Three Questions: Iva Toudjarska, Halloran Consulting Group
CWWeekly presents this feature as a spotlight on issues faced by executives in clinical research. This week, Lisa Chontos spoke with Iva Toudjarska, Ph.D., MBA, Principal Consultant for Biopharma Strategy at Halloran Consulting Group.
Q: What role does indication assessment play in the development process?
A: When developing a new platform technology or therapeutic where multiple options for proof of concept exist, a critical review of the appropriate indications should be done early in the process. Indication assessment ensures a clear understanding of unmet medical needs, patient segmentation and what the therapeutic profile—efficacy, safety, dosing, etc.—needs to look like to meet those needs. It is used to identify the end goal before starting the lengthy and costly process of drug development.
Indication assessment can be leveraged to lay the foundations of the development strategy—the path to creating a commercially viable and competitive molecule that will meet patients’ needs based on the current standard of care and other drugs in development. It can also be used to identify development activities and operational considerations. For example, what will clinical trials look like in different indications, size, recruitment environment, endpoints, timing, costs and others? These core components can then be used to select the fastest, cheapest or most innovative path to clinic for proof-of-concept of the platform or therapeutic.
It is also a guiding point for building an integrated development plan, which closely follows the strategy laid out with operational considerations and Go/No-Go decisions. A continuous process, indication assessment and development strategy involve multiple stakeholders and play a critical role in drug development today.
Q: What makes indication assessment such a powerful tool in the development arsenal?
A: Drug development has become increasingly competitive and costly. The rate of innovation is unprecedented; however, the attrition rates are still very high for certain diseases. The industry is also scrutinized by various parts of society, with a lot more visibility of cost and unwanted effects. As developers are focusing on their business goals, they strive to get to market the fastest, to be first-in-class and address indications that are uncharted territory.
Indication assessment is a way to de-risk the process, to validate the scientific hypotheses. Analog analysis can be very useful—looking at what’s already been done and what others have been able to achieve regarding clinical and regulatory milestones. A critical component is the on-the-ground perspective from key opinion leaders (KOLs), such as clinicians and researchers. KOLs are in a unique position to provide an in-depth perspective on crucial decisions, including targeted patient segments, clinical endpoints, unmet needs and ways to innovate to meet those needs. Payers are another very important player, as they determine how the drug will be reimbursed. KOLs can also be thought partners for drug developers throughout the entire lengthy process to ensure decisions are well-informed.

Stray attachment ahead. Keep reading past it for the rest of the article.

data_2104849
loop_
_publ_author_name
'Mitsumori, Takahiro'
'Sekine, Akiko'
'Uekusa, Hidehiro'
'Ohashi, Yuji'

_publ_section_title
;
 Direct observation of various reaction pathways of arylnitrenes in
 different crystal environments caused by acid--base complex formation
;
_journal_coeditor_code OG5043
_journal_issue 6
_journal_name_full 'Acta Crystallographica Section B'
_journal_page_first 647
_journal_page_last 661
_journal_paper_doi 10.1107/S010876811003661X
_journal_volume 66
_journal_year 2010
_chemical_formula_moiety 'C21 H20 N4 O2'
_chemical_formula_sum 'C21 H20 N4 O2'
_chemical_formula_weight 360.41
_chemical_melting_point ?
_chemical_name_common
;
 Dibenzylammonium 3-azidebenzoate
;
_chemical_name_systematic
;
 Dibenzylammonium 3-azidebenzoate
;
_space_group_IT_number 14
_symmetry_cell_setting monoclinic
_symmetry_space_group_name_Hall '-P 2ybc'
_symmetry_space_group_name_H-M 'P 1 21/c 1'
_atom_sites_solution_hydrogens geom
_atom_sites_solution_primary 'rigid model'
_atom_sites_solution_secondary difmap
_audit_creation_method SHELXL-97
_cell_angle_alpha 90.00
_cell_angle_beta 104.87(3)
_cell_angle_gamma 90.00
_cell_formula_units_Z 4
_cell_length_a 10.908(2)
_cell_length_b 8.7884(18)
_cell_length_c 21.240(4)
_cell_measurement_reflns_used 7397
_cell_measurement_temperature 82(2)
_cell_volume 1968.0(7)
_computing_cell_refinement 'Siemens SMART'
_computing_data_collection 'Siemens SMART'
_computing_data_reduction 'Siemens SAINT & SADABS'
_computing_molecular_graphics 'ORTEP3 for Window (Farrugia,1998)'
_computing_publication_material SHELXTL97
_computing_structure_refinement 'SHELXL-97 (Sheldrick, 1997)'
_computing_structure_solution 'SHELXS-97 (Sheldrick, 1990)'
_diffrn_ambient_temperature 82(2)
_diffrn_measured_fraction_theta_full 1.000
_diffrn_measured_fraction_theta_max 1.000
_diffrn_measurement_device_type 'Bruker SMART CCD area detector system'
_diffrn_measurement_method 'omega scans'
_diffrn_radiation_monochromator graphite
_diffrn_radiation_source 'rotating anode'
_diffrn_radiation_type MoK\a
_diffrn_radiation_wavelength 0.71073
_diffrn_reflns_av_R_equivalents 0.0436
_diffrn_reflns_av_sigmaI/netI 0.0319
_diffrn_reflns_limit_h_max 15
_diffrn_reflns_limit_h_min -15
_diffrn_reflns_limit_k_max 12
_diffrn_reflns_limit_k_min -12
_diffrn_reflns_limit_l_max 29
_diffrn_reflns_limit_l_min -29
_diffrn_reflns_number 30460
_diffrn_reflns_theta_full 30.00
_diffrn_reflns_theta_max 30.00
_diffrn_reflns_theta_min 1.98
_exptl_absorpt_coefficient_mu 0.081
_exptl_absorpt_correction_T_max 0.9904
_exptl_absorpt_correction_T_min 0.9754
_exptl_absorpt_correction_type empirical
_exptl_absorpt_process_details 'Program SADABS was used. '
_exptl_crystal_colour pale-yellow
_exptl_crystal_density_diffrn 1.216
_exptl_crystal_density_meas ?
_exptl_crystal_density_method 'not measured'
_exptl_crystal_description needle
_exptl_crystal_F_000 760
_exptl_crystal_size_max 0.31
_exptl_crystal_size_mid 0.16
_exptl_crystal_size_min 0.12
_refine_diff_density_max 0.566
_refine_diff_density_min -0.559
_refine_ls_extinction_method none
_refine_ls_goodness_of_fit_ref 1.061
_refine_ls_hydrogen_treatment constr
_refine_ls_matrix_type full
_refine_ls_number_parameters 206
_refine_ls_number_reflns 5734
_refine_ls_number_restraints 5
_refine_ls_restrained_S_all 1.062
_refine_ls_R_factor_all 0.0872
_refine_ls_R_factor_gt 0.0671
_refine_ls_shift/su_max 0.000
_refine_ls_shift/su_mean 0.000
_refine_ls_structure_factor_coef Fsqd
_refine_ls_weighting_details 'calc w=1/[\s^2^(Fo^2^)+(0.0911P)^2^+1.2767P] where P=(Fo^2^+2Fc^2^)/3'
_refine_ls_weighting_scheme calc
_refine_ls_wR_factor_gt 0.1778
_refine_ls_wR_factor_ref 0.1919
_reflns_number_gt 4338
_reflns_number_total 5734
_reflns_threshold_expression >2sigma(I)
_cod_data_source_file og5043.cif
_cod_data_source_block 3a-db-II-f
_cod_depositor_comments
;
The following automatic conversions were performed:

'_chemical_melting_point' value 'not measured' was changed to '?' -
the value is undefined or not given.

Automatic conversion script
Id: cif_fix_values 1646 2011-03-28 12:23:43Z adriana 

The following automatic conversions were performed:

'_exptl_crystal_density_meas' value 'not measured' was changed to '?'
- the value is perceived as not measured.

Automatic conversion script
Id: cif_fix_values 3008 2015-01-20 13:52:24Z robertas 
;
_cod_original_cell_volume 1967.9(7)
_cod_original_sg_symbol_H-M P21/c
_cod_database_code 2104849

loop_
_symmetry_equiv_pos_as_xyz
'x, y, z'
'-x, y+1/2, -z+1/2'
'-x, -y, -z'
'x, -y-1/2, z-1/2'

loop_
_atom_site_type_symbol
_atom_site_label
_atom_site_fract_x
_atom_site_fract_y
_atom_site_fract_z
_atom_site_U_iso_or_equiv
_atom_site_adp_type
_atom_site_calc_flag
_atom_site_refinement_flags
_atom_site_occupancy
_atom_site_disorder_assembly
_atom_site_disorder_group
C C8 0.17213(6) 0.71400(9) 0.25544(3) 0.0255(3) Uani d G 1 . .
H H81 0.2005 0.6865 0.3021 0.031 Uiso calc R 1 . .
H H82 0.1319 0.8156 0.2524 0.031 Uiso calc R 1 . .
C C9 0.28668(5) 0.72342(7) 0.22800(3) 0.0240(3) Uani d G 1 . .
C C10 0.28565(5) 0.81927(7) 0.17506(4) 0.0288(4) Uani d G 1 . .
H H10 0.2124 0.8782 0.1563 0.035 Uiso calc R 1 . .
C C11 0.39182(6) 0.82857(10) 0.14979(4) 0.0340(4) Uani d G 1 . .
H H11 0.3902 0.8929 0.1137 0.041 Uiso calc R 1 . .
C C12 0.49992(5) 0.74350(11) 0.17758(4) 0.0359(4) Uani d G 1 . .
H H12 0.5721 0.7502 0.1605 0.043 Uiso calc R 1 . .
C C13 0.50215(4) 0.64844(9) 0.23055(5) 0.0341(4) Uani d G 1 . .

Creating the development strategy early in the development process and gathering support and understanding from various stakeholders results in competitive and commercially viable therapeutics that can significantly benefit patients.
Q: What are the other top components of an effective development arsenal?
A: As drug developers, we start with a scientific and therapeutic hypothesis. Assessing the relevant indications early on aids in platform development and optimizing the performance of individual molecules. It’s imperative to ensure no work is done in a vacuum. When making development decisions, it is essential to interact early and often with the scientific and clinical leaders and payers. Interacting with patients and patient advocacy groups is also beneficial. Devising a solid roadmap early in the process is key, but it’s just the beginning. The ability to iterate on this plan when new information comes in ensures the company can stay competitive and relevant to the unmet medical needs and drug development environment. A well-known strategy in the industry is to “kill early and kill quick,” asking the most important questions first. Making termination decisions earlier in the development process increases R&D productivity, and reduces the cost of failure as well as any negative public exposure.
The iterative process of evaluating all these questions across a company’s entire portfolio determines the drug developer’s competitive advantage. By ensuring that the development strategy opportunities and operational hurdles align with the business goals held by both the company and its investors, a company can achieve the long-term success and sustainability they seek.
This article was reprinted from Volume 21, Issue 37, of CWWeekly, a leading clinical research industry newsletter providing expanded analysis on breaking news, study leads, trial results and more. Subscribe »